Pack your fishing poles and hiking boots if you’re planning to stay overnight at one of Georgia’s state park cabins or lodges. But there’s no need to pack a Bible.
It will already be there, Gov. Nathan Deal said Wednesday.
The announcement from Deal came just days after the commissioner for the state Department of Natural Resources ordered the Bibles removed. The books were removed from cabins and lodges following a complaint from a park visitor, Deal said.
“Out of an abundance of caution to avoid potential litigation, the commissioner removed the Bibles from rooms – though they were still available on site – after a complaint from a visitor,” Deal stated in a press release. “The attorney general and I agree that the state is on firm legal footing as we move to return the Bibles to the rooms.”
Deal also addressed the issue at a Wednesday morning press conference. “I think it will happen rather quickly,” he told reporters.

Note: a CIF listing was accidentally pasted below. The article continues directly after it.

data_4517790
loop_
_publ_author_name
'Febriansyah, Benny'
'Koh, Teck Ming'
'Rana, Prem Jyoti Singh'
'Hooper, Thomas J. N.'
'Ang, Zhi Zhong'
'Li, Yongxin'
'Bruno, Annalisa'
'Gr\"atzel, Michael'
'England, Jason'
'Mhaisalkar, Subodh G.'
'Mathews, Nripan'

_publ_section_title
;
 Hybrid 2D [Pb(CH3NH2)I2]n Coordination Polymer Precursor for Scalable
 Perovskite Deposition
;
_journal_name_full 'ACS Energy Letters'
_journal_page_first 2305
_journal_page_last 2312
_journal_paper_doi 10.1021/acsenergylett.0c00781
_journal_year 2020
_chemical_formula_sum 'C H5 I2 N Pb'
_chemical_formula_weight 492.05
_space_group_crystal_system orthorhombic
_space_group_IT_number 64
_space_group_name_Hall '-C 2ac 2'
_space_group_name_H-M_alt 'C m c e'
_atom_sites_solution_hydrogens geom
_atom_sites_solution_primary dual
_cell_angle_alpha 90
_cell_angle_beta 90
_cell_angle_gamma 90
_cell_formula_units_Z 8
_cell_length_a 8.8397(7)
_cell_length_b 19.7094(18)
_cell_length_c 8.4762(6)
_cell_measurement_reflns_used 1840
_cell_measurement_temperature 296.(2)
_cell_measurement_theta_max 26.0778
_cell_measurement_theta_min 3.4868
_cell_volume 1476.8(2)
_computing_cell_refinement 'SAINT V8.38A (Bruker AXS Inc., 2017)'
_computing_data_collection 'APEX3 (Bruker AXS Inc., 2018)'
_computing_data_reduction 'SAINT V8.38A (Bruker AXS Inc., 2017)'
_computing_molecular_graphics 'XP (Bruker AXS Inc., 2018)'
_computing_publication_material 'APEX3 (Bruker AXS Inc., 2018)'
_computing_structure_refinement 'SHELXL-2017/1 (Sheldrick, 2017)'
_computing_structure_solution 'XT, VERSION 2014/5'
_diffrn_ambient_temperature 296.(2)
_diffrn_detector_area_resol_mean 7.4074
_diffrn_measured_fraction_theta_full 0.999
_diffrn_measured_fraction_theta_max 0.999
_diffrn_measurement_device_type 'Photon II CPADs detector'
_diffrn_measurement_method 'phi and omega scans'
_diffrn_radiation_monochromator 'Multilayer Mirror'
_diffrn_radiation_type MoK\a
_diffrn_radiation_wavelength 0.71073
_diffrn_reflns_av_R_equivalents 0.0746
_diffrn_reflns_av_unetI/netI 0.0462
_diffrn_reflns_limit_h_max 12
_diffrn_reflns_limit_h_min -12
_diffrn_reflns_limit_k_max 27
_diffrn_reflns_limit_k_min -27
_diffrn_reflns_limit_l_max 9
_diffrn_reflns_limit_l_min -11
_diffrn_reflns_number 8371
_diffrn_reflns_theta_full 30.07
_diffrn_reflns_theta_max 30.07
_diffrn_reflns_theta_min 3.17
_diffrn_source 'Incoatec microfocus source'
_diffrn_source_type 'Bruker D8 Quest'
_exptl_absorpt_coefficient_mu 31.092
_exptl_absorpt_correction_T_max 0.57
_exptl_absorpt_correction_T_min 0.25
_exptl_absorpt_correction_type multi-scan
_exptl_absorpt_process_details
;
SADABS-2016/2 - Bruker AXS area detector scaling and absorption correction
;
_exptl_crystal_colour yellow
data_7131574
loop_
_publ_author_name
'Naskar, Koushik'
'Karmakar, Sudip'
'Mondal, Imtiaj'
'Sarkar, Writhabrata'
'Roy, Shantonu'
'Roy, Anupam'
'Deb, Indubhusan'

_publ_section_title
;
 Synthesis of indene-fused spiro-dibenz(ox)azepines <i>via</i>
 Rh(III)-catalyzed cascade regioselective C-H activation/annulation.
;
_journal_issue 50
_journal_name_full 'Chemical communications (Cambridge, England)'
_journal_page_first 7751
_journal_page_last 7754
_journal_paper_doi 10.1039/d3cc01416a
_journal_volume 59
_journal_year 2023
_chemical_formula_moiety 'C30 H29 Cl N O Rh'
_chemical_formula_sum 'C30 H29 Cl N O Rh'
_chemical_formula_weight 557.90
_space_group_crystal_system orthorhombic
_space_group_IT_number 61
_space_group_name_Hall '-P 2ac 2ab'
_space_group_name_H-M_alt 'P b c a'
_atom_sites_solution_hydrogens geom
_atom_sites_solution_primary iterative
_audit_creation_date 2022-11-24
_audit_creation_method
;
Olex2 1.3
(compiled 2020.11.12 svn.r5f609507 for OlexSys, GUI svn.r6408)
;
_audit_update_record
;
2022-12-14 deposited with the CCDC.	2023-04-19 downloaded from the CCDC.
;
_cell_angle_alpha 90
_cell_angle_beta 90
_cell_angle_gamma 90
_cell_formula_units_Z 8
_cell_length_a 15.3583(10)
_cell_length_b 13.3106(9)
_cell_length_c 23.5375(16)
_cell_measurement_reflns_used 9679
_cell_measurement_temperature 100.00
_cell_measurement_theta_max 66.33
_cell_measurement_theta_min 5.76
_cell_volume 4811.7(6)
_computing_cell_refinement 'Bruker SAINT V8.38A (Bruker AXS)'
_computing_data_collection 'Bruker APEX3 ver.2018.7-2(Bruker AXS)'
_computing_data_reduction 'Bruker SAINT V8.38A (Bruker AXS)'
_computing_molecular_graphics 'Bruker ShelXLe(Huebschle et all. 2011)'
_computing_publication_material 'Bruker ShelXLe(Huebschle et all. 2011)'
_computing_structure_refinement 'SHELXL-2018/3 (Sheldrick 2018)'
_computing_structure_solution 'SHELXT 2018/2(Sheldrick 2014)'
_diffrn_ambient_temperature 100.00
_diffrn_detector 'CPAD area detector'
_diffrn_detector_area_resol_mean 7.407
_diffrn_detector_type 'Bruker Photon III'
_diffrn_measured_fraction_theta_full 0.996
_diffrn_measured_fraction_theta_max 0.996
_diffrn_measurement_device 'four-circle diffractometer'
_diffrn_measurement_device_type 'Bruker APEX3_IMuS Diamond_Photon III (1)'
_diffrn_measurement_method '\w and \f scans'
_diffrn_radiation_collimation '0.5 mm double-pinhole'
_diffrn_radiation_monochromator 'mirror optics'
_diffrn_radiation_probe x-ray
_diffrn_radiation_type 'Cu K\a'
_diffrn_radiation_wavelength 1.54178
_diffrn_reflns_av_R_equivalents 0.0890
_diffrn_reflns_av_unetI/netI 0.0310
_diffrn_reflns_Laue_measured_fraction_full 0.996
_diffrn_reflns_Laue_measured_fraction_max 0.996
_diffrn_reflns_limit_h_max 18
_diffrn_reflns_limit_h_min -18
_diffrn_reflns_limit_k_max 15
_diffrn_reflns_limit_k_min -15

At Hard Labor Creek State Park near Rutledge, a park ranger was returning Bibles to cabins Wednesday afternoon, Channel 2 Action News reported.
“These Bibles are donated by outside groups, not paid for by the state, and I do not believe that a Bible in a bedside table drawer constitutes a state establishment of religion,” Deal said. “In fact, any group is free to donate literature.”
Bibles are as common a sight in many hotel chains as the tiny-sized bottles of shampoo. The Gideons International Group, based in Tennessee, is one of the major donors of the Bibles. The group estimates it has donated more than 1.7 billion Bibles since its inception in 1908.
More information regarding Georgia’s state parks is available online.
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